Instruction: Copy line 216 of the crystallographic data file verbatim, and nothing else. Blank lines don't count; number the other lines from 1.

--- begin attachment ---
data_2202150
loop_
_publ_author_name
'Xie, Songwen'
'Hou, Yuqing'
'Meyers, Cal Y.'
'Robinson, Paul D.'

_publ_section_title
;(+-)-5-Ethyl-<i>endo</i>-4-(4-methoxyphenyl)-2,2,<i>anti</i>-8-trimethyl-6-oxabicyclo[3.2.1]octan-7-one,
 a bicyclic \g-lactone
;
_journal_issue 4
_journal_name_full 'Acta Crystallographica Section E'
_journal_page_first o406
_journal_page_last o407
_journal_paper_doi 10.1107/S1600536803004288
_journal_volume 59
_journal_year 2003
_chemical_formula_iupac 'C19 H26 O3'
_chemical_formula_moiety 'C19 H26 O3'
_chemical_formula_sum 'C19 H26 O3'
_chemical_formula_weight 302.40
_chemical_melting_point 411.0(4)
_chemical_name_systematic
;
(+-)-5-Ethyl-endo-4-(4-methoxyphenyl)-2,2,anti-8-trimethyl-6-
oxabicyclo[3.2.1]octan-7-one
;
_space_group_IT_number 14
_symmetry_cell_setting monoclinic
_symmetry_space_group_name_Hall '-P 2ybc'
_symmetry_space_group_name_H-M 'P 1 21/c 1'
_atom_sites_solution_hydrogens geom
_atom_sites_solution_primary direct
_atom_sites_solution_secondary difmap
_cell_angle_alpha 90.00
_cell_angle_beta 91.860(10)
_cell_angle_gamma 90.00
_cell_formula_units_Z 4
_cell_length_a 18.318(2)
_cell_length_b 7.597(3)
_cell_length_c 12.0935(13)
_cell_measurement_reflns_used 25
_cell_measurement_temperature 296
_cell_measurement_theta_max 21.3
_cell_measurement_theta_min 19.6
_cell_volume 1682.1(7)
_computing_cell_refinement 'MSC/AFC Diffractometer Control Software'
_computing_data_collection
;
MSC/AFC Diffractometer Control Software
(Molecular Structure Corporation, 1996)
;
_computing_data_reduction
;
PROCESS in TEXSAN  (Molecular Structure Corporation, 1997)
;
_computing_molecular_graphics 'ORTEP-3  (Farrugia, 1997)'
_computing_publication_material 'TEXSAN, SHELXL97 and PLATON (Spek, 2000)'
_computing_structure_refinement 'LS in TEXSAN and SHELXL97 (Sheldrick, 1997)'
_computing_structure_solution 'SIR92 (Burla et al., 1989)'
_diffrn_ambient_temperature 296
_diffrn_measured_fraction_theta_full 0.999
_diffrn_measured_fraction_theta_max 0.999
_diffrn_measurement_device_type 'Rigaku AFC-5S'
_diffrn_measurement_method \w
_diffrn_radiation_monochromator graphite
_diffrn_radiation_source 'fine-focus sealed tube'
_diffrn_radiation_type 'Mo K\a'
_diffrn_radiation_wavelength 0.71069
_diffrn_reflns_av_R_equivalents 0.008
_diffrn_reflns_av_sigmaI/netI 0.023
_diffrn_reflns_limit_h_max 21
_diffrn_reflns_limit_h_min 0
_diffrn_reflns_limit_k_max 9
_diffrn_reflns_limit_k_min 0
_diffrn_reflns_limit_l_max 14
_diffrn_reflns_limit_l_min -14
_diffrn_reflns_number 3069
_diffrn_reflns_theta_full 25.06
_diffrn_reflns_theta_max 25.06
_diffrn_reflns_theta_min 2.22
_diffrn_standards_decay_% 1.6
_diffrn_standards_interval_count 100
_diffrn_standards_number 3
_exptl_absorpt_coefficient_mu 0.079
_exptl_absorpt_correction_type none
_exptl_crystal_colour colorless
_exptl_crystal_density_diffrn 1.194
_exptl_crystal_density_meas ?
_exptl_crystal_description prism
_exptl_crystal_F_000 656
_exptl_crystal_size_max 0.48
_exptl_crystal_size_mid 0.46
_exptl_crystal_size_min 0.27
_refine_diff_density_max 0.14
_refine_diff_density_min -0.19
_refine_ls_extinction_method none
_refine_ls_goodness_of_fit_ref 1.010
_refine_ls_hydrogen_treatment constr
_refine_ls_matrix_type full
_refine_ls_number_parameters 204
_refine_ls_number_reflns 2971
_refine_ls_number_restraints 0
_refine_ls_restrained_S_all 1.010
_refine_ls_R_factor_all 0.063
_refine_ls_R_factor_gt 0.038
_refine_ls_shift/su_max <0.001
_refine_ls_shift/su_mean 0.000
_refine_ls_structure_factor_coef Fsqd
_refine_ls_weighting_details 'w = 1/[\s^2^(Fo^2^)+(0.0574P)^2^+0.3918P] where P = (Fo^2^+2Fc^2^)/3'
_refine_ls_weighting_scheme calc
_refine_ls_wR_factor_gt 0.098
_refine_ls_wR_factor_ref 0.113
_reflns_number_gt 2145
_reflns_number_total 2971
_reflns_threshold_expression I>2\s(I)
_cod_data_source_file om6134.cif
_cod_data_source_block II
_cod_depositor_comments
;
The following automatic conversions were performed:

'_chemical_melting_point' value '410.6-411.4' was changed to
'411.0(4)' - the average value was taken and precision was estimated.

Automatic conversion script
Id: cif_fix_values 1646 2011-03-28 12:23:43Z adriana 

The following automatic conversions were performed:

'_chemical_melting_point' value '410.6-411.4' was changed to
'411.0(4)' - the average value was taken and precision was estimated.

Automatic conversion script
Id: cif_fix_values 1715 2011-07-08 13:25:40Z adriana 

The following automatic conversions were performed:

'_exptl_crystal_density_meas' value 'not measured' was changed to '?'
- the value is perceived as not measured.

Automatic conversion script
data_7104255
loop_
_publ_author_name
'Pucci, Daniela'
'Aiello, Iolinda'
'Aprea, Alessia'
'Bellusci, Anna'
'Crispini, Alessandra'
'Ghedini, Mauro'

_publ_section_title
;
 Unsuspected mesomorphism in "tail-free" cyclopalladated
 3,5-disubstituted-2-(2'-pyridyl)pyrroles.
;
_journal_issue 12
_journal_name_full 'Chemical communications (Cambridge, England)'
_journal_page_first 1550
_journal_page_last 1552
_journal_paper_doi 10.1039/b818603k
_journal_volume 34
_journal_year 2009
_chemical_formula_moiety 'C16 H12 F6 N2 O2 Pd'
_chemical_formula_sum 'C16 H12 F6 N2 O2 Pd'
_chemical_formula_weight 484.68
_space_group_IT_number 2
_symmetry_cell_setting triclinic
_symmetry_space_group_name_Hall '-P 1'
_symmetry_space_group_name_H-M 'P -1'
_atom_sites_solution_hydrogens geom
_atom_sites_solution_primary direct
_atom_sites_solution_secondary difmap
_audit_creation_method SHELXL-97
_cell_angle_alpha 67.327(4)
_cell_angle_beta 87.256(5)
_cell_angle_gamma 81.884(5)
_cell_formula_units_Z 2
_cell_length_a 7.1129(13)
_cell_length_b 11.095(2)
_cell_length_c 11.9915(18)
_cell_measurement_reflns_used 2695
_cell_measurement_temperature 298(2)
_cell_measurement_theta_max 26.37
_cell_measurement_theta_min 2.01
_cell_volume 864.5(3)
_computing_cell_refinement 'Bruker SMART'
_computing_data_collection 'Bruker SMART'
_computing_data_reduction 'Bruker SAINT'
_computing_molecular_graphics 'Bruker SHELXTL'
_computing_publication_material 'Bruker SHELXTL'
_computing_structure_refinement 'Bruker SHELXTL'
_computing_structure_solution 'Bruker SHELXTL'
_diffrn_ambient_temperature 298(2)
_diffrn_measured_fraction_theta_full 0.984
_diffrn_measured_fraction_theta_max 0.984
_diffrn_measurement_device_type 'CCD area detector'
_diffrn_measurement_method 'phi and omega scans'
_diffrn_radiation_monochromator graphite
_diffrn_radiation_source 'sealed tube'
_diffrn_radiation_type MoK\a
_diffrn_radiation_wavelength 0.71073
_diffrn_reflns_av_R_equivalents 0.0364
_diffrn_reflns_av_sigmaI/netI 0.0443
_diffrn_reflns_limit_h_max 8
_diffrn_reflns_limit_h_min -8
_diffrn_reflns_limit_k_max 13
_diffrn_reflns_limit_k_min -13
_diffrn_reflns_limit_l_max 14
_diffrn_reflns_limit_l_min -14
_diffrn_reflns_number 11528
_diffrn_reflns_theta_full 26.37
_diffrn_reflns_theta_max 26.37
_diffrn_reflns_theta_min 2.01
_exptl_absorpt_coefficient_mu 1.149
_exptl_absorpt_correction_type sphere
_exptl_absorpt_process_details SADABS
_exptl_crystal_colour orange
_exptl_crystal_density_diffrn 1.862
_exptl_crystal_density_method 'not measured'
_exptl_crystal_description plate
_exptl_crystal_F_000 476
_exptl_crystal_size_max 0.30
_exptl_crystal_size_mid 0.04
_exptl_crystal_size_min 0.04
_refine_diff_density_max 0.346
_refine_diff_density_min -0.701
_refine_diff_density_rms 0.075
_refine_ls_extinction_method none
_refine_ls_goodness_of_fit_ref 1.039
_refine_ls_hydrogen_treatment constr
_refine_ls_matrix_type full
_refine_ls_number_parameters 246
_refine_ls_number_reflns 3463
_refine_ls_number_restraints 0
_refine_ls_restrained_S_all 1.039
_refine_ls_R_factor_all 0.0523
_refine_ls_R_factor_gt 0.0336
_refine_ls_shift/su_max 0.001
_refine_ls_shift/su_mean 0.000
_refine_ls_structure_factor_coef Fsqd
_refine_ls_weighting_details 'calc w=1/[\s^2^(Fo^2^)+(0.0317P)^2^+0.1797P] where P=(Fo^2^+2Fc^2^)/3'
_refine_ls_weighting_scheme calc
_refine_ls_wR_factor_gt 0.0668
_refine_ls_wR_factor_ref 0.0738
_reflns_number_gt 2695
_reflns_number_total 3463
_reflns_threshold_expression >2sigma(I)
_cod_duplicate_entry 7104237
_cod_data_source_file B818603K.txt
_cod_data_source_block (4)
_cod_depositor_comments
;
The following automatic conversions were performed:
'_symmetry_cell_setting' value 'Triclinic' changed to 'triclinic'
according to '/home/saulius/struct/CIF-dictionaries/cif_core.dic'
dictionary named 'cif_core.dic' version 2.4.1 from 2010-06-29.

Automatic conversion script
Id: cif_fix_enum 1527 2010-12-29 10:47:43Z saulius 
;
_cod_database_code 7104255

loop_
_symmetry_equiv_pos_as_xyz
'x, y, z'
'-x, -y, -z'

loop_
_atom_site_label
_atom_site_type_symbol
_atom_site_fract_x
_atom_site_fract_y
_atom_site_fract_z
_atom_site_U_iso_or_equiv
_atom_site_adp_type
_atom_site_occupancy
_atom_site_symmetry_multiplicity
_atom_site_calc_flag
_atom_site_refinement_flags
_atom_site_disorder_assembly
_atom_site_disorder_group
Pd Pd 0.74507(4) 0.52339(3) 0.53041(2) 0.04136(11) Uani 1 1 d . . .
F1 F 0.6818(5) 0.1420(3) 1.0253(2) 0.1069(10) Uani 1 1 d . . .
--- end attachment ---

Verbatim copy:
_exptl_crystal_size_max 0.30